Reeds-and-winds iconoclast Roscoe Mitchell celebrated 50 years of recording. Trumpeter Jon Faddis reveled in Dizzy Gillespie’s big band charts from the late 1940s and early ’50s. And drummer Allison Miller’s Boom Tic Boom whipped up a storm of precise compositions and free improvisation. It all happened on the main stage of the 39th Annual Chicago Jazz Festival, held Aug. 31–Sept. 3 in downtown Millennium Park.
The free festival, curated by the non-profit Jazz Institute of Chicago, attracted tens of thousands to day-long programming at three side-stages as well as evening concerts in the Frank Gehry-designed Pritzker Pavilion and sound-reinforced field.
Of 58 bands performing, 42 were from Chicago, but the schedule duly represented jazz’s breadth, bringing to town New York City groups such as guitarist Mary Halvorson’s octet and saxophonist Donny McCaslin’s band (of David Bowie–backing fame). South Africa-via-England was represented in drummer Louis Moholo-Moholo’s London-based “Four Blokes,” and saxophonist Jonathan Doyle brought his trad-jazz ensemble, the Swingtet, all the way from Port Townsend, Washington. For a finale, audiences were transported to New Orleans courtesy of the Rebirth Brass Band.
In performance, Chicago native Mitchell, a longtime professor at California’s Mills College, was in a take-no-prisoners mode. Blowing high and fast, the 77-year-old reedist squeezed squeals and squiggles from his soprano saxophone on a low-key melody, leading into unaccompanied solos by his crew and collective improvisations that ranged from delicacy to rage.
Among Mitchell’s septet of colleagues old and new were trumpeter Fred Berry, now director of the Stanford University Jazz Ensemble, and drummer Alvin Fielder, whose rhythms still dance. (Both can be heard on Nessa Records’ 2011 release of Mitchell’s pre-Art Ensemble tracks, Before There Was Sound.) Second drummer Vincent Davis, splashy on cymbals, has worked in trio with Mitchell and bassist Junius Paul—who during the unannounced pieces plucked when fellow bassist Jaribu Shahid bowed, and vice versa. Also present was cellist Tomeka Reid, who used both arco and pizzicato techniques. The group’s coherence and command were evident at the extremes of volume—indeed, its audience remained rapt when one piece settled into sheer silence.
Miller’s Boom Tic Boom was comparatively more structured, its tunes constructed around complex meters and unusually long, quirky lines. Miller doesn’t let energy flag, remaining hyper-attentive to pianist Myra Melford, violinist Jenny Scheinman, clarinetist Ben Goldberg, trumpeter Kirk Knuffke and bassist Todd Sickafoose, who projected good humor even when abstracting basic material. Melford’s full-on keyboard attacks drew gasps, Scheinman won over the crowd with gritty fiddle strokes, Goldberg wowed with his E-flat contra-alto instrument and Knufke showed his mastery of timbre.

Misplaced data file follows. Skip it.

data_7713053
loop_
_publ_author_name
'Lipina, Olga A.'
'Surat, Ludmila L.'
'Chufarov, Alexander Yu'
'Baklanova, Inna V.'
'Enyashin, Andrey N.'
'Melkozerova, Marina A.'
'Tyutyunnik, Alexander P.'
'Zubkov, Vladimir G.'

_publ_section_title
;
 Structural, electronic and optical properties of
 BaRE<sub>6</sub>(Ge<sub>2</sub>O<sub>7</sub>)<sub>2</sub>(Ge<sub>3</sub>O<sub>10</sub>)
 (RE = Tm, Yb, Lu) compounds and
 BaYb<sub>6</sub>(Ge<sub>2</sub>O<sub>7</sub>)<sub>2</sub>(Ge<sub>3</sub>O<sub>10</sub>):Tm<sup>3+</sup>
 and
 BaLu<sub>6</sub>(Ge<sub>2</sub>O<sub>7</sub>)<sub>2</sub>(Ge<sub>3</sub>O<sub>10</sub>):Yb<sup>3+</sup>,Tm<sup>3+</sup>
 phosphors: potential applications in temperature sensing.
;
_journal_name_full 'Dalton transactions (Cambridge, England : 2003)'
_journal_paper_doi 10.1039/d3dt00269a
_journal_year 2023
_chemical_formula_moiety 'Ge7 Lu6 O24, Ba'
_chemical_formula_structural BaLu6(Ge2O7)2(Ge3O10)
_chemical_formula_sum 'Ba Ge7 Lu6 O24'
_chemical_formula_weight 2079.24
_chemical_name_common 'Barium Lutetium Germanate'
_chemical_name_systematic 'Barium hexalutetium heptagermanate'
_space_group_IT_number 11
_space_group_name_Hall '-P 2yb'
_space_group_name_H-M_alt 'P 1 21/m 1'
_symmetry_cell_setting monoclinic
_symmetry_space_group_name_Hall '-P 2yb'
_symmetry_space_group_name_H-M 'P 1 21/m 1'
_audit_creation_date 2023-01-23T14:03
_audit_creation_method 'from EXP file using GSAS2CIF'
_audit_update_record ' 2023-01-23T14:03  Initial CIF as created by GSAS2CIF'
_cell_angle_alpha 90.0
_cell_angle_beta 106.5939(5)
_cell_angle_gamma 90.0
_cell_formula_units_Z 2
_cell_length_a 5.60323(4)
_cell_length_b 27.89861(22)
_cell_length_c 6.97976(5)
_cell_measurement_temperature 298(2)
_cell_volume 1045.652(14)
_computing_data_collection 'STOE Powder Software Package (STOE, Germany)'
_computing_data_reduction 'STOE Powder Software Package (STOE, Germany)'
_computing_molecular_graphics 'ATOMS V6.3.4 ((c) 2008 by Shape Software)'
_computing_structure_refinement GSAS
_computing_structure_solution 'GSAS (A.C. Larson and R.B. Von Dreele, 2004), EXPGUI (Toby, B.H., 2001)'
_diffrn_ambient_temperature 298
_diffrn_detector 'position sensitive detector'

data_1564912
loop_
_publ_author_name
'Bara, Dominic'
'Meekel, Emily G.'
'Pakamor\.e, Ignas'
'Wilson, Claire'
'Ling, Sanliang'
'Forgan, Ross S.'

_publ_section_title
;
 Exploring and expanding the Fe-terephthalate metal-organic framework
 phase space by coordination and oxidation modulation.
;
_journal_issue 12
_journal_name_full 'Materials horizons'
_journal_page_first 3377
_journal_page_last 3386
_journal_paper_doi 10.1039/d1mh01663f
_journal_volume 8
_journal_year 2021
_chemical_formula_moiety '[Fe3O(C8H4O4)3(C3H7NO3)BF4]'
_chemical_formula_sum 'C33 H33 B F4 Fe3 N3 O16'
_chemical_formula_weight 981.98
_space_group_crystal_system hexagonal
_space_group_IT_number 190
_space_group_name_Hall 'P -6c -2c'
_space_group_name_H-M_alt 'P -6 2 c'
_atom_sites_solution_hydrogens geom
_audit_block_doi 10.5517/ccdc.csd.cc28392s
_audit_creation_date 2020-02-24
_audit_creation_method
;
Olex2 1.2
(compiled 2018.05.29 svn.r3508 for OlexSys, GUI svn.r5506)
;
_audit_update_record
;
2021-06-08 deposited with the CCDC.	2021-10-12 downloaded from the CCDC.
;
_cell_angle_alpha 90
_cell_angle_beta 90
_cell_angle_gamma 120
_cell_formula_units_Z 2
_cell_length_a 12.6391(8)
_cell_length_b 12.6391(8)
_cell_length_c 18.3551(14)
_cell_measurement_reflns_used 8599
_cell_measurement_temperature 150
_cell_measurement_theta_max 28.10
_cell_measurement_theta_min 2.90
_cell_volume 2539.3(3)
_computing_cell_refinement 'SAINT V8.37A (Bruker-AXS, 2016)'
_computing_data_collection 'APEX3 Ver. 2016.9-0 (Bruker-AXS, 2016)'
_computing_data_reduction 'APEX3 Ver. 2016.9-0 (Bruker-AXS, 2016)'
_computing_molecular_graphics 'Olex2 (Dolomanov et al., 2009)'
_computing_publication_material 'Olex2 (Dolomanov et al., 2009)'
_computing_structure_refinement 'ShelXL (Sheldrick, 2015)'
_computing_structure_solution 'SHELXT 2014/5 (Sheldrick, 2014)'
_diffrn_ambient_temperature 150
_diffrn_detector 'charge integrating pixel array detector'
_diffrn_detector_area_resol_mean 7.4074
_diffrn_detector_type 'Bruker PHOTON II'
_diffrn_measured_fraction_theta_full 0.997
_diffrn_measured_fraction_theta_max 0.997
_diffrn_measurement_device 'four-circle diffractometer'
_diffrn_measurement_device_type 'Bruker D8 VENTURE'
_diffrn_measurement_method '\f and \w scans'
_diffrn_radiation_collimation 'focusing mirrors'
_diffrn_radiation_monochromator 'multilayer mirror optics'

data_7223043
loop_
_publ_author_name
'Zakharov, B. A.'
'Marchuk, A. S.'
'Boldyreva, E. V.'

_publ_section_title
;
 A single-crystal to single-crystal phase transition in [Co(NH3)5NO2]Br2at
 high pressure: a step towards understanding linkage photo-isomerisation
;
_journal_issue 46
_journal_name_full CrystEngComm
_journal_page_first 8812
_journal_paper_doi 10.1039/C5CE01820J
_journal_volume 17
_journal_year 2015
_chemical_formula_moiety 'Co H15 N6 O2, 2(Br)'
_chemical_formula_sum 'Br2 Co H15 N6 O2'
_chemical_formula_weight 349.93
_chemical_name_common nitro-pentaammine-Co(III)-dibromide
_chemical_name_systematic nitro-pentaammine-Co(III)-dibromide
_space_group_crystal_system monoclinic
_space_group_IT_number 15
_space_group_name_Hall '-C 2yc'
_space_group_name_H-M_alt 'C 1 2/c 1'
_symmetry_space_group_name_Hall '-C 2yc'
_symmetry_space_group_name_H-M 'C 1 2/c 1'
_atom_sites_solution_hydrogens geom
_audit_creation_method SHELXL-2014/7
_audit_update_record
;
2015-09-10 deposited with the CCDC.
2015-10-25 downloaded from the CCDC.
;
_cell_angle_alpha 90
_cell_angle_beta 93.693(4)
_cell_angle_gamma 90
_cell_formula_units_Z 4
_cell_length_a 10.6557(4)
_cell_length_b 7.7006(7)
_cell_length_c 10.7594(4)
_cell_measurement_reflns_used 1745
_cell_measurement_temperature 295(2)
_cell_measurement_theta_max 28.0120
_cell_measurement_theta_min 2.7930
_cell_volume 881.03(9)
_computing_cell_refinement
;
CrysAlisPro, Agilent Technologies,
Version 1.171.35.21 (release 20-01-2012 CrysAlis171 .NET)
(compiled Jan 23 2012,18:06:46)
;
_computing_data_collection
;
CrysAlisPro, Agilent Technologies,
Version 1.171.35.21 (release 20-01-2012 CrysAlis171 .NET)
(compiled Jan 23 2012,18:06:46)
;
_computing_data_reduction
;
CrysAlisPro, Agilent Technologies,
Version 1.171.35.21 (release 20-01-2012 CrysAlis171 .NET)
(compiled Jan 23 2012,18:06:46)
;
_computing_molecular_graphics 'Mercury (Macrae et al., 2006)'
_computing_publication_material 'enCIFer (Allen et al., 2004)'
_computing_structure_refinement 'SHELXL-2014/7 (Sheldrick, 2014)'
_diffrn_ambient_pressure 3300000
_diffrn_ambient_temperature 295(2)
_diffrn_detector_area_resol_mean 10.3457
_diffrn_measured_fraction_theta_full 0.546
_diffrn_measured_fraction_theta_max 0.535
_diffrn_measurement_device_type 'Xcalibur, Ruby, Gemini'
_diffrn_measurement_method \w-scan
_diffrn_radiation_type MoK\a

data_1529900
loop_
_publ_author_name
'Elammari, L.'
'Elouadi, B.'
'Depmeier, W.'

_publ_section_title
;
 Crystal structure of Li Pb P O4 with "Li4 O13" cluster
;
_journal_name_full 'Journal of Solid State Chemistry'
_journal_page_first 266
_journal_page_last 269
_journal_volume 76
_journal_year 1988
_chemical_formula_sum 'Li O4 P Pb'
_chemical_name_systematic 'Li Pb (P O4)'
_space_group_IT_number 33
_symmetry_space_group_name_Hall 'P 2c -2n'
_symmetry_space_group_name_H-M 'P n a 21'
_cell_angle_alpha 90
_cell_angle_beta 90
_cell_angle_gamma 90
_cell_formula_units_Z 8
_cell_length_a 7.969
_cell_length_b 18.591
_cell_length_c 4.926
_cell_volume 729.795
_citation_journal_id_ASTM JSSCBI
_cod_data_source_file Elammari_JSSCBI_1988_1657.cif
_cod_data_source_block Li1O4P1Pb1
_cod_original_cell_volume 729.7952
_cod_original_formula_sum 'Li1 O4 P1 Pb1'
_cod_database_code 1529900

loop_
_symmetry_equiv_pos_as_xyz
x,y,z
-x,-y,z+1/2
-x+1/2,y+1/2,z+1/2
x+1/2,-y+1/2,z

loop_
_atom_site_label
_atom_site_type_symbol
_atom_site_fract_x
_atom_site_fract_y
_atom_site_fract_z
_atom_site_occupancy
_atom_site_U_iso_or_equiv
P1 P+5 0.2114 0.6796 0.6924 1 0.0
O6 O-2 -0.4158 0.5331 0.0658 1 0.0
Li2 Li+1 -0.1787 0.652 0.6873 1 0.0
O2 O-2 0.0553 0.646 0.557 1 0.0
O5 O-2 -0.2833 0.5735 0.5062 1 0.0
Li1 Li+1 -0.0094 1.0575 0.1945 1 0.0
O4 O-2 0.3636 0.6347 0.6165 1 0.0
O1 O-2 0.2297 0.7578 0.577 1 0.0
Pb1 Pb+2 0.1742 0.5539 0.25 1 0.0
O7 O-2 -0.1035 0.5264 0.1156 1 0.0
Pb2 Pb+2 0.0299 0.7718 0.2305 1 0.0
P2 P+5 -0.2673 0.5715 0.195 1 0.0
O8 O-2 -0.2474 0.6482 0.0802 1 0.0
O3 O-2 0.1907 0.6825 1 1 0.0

Allison Miller, leader of Boom Tic Boom, performs at the Chicago Jazz Festival on Sept. 2. (Photo: ©Paul Natkin/Photo Reserve, Inc.)
Highlights by locals included 90-year-old guitarist George Freeman’s set, bass clarinetist Jason Stein’s trio Hearts & Minds and cornetist Josh Berman’s foursome with alto saxophonist Darius Jones, bassist Jason Roebke and drummer Michael Vatcher.
Vocalist Dee Alexander, regarded as the Second City’s Sarah Vaughan, delighted in an “Ellebration” of Ella Fitzgerald’s centenary, in which she was joined by fellow Chicago singers Frieda Lee, Spider Saloff and Paul Marinaro, as well Sheila Jordan (who had her own hour, accompanied by pianist Steve Kuhn’s trio).
There was also a tribute to prairie poet Carl Sandburg, commemorating 50 years since his death. It was led by drummer Matt Wilson, who steered his Honey and Salt ensemble through spoken word segments. Canadian Dawn Thomson, who plays guitar in the group, offered folkish vocals in contrast to the sophisticated instrumental offerings by multi-reedist Jeff Lederer and cornetist Ron Miles. Elsewhere, pianist Jason Moran presented a multimedia concept piece marking Thelonious Monk’s 100th year.
But the fest’s most thrilling, thoroughly modern jazz was delivered by Faddis and his orchestra of four New York ringers and Chicago stalwarts. They had bonded in one rehearsal. The trumpeter—a teenage protégé of Gillespie—conducted with confidence and perfect comedic timing. Besides being an entertainer who is willing to get spontaneous and downright silly, Faddis is an ace instrumentalist and interpreter who expressed himself brilliantly on Gillespie’s “Tanga.”
Faddis also employed his incomparable upper register chops to fine effect on “Night In Tunisia” (otherwise a feature for the four-piece trombone section); “Things To Come,” on which alto saxophonist Antonio Hart was voracious, churning chorus after chorus; and “Manteca,” a showcase for bassist Todd Coolman, drummer Ignacio Berroa and pianist Willie Pickens, who, at age 86, is one of the Windy City’s most prized jazz stars.
Like Pickens, much of the homegrown talent featured at the Chicago Jazz Festival is little-known beyond the city. Not all great musicians tour the world. But listeners should be grateful for such excellent opportunities to check out great scenes like the one in Chicago. Three festival sets were broadcast live by local radio station WDCB, and more are being produced for eventual airing on the Jazz Network, distributed by WFMT. DB